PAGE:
Genuine relationships make you happier, and you'll only form genuine relationships when you stop trying to impress and start trying to just be yourself.
3. Stop Clinging
When you're afraid or insecure, you hold on tightly to what you know, even if what you know isn't particularly good for you. An absence of fear or insecurity isn't happiness: It's just an absence of fear or insecurity.
Holding on to what you think you need won't make you happier; letting go so you can reach for and try to earn what you want will. Even if you don't succeed in earning what you want, the act of trying alone will make you feel better about yourself.
4. Stop Interrupting
Interrupting isn't just rude. When you interrupt someone, what you're really saying is, "I'm not listening to you so I can understand what you're saying; I'm listening to you so I can decide what I want to say."
Want people to like you? Listen to what they say. Focus on what they say. Ask questions to make sure you understand what they say. They'll love you for it—and you'll love how that makes you feel.
5. Stop Whining
Your words have power, especially over you. Whining about your problems makes you feel worse, not better. If something is wrong, don't waste time complaining. Put that effort into making the situation better. Unless you want to whine about it forever, eventually you'll have to do that. So why waste time? Fix it now.
Don't talk about what's wrong. Talk about how you'll make things better, even if that conversation is only with yourself. And do the same with your friends or colleagues. Don't just be the shoulder they cry on. Friends don't let friends whine—friends help friends make their lives better.
6. Stop Controlling
Yeah, you're the boss. Yeah, you're the titan of industry. Yeah, you're the small tail that wags a huge dog. Still, the only thing you really control is you. If you find yourself trying hard to control other people, you've decided that you, your goals, your dreams, or even just your opinions are more important than theirs.
Plus, control is short term at best, because it often requires force, or fear, or authority, or some form of pressure—none of those let you feel good about yourself. Find people who want to go where you're going. They'll work harder, have more fun, and create better business and personal relationships. And all of you will be happier.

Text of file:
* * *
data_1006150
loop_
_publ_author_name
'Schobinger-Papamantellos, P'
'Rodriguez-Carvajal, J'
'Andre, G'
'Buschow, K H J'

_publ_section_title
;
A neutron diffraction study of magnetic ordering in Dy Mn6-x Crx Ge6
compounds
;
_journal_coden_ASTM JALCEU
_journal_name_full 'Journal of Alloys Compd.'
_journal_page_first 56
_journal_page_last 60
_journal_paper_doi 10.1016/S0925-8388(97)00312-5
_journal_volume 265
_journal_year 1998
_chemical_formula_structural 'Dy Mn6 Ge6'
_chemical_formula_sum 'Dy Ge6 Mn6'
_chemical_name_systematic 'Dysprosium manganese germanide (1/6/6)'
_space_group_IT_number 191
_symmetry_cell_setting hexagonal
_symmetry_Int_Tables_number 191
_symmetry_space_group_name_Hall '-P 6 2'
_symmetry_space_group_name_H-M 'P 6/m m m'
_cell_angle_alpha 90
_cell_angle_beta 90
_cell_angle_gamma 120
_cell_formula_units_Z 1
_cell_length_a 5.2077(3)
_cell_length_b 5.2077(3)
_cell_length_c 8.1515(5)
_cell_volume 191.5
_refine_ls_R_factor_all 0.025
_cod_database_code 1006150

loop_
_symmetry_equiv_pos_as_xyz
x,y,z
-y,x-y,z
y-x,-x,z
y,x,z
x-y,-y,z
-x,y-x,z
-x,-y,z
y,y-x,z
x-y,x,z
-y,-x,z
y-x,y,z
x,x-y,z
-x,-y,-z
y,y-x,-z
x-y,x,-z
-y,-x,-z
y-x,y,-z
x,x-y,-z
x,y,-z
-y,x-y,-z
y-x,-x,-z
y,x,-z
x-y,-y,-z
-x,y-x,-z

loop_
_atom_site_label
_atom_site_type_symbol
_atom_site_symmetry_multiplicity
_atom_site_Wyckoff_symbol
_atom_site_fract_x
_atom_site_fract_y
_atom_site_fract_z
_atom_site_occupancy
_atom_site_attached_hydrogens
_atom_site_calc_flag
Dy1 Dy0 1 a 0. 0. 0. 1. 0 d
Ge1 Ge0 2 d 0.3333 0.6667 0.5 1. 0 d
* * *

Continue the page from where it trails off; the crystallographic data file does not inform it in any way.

7. Stop Criticizing
Yeah, you're more educated. Yeah, you're more experienced. Yeah, you've been around more blocks and climbed more mountains and slayed more dragons. That doesn't make you smarter, or better, or more insightful. That just makes you you: unique, matchless, one of a kind, but in the end, just you. Just like everyone else—including your employees.
Everyone is different: not better, not worse, just different. Appreciate the differences instead of the shortcomings and you'll see people—and yourself—in a better light.
8. Stop Preaching
Criticizing has a brother. His name is Preaching. They share the same father: Judging. The higher you rise and the more you accomplish, the more likely you are to think you know everything—and to tell people everything you think you know.
When you speak with more finality than foundation, people may hear you but they don't listen. Few things are sadder and leave you feeling less happy.
9. Stop Dwelling
The past is valuable. Learn from your mistakes. Learn from the mistakes of others. Then let it go. Easier said than done? It depends on your focus. When something bad happens to you, see that as a chance to learn something you didn't know. When another person makes a mistake, see that as an opportunity to be kind, forgiving, and understanding.
The past is just training; it doesn't define you. Think about what went wrong, but only in terms of how you will make sure that, next time, you and the people around you will know how to make sure it goes right.
10. Stop Fearing
We're all afraid: of what might or might not happen, of what we can't change, or what we won't be able to do, or how other people might perceive us. So it's easier to hesitate, to wait for the right moment, to decide we need to think a little longer or do some more research or explore a few more alternatives.
Meanwhile days, weeks, months, and even years pass us by. And so do our dreams. Don't let your fears hold you back. Whatever you've been planning, whatever you've imagined, whatever you've dreamed of, get started on it today. If you want to start a business, take the first step. If you want to change careers, take the first step. If you want to expand or enter a new market or offer new products or services, take the first step.
It is easy to get stuck on what an outcome might be, what someone will do, whether you will get a job, whether someone will like or want you. Eradicate the whys and wherefore in your thoughts, Simply send out a positive thought as an affirmation and let it go!!
Put your fears aside and get started. Do something. Do anything. Otherwise, today is gone. Once tomorrow comes, today is lost forever.
The Present Moment is the most precious asset you own.
Michael J Robey
Psychic Medium | Psychic Investigator